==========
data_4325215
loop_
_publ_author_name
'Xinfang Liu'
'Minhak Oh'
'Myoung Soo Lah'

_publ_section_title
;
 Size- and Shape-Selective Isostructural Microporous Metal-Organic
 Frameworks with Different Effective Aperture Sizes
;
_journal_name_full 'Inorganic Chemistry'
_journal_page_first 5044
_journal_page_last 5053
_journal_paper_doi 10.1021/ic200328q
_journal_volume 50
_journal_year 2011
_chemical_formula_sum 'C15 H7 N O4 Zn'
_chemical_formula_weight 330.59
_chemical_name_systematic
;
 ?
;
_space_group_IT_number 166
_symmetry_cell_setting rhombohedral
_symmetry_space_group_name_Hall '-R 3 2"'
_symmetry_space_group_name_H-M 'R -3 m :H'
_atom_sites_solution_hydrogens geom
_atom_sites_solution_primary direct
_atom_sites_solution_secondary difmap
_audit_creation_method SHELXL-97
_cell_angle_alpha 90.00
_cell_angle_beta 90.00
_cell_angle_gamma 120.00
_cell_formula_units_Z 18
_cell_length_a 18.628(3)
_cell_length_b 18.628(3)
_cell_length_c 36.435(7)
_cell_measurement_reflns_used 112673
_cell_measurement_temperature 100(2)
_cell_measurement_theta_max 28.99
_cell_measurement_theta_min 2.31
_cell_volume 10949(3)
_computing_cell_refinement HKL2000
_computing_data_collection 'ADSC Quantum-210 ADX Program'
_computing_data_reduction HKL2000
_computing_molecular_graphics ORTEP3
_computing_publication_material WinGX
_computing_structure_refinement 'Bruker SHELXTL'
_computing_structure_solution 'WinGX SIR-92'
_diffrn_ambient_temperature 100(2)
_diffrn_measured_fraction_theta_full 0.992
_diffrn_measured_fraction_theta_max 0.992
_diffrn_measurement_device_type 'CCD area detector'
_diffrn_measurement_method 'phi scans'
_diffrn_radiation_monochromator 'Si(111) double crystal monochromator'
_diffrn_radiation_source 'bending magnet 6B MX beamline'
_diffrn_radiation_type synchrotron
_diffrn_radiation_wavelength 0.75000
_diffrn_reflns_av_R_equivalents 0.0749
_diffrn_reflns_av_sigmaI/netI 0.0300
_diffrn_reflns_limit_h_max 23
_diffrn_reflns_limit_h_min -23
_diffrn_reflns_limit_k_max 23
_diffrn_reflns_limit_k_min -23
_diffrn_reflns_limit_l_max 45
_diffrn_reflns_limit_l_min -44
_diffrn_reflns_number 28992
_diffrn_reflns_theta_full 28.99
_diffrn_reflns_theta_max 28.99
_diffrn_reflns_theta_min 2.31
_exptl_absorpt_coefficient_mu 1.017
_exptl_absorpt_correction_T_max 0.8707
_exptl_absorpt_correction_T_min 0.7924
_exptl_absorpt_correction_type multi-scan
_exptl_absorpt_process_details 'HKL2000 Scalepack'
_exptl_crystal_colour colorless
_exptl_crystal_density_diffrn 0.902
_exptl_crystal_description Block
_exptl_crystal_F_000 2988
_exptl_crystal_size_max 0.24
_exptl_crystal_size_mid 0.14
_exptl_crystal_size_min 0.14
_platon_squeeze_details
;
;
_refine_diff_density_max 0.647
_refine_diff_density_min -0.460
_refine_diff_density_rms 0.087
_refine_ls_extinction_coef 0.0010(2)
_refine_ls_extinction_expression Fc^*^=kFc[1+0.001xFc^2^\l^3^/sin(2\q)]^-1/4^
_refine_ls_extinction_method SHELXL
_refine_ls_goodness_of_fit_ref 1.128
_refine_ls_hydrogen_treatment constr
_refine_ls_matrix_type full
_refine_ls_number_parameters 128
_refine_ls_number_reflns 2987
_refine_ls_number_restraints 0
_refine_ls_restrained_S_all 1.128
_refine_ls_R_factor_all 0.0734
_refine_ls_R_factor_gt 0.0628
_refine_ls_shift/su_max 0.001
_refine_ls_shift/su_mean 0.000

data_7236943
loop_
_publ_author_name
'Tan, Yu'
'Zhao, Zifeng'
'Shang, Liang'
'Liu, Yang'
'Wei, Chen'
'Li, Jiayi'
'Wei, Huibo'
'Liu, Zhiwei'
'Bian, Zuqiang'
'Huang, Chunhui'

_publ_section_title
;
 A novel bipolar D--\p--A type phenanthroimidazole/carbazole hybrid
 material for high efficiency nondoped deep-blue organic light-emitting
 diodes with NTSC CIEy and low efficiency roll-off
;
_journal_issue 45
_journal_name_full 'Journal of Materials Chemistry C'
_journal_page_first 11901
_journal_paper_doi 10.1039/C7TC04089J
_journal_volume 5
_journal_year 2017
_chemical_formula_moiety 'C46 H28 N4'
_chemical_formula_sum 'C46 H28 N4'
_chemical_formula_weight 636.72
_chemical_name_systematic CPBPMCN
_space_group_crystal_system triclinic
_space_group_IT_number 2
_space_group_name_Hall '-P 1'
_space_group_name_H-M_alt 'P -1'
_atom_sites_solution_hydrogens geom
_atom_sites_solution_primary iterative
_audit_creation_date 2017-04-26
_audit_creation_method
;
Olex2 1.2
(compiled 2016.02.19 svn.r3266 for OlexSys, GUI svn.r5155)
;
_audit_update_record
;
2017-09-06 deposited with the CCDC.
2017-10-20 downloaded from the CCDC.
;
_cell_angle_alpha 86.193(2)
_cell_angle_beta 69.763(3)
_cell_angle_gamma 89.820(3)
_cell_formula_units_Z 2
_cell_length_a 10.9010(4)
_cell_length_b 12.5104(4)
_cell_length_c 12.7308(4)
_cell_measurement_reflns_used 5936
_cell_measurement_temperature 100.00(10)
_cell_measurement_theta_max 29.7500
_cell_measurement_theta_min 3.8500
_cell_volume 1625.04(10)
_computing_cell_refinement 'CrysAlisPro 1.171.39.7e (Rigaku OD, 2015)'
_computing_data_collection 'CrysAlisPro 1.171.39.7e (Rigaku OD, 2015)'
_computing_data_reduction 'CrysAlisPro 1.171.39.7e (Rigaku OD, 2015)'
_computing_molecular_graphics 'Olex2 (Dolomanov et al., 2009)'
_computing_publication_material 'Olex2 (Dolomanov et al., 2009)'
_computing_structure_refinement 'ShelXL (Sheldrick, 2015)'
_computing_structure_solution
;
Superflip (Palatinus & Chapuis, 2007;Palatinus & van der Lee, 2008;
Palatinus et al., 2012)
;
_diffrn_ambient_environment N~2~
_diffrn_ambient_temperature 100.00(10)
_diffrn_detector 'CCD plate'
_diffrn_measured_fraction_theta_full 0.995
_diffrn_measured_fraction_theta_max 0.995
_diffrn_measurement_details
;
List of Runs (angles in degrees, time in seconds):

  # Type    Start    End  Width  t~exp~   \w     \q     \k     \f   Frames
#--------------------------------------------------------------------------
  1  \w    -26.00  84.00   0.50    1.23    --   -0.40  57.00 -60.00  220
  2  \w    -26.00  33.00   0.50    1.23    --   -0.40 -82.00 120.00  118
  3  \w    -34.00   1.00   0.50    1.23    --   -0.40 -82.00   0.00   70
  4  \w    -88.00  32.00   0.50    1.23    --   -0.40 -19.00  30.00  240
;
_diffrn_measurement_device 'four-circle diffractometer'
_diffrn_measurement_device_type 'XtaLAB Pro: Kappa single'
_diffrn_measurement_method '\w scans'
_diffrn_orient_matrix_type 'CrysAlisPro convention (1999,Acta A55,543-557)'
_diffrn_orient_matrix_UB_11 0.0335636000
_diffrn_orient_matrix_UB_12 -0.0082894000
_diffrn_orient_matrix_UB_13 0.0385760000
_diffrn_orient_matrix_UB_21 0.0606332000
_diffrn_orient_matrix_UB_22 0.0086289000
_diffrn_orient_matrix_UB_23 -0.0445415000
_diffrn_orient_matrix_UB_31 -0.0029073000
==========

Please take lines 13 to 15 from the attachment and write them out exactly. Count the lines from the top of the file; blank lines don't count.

_journal_page_first 5044
_journal_page_last 5053
_journal_paper_doi 10.1021/ic200328q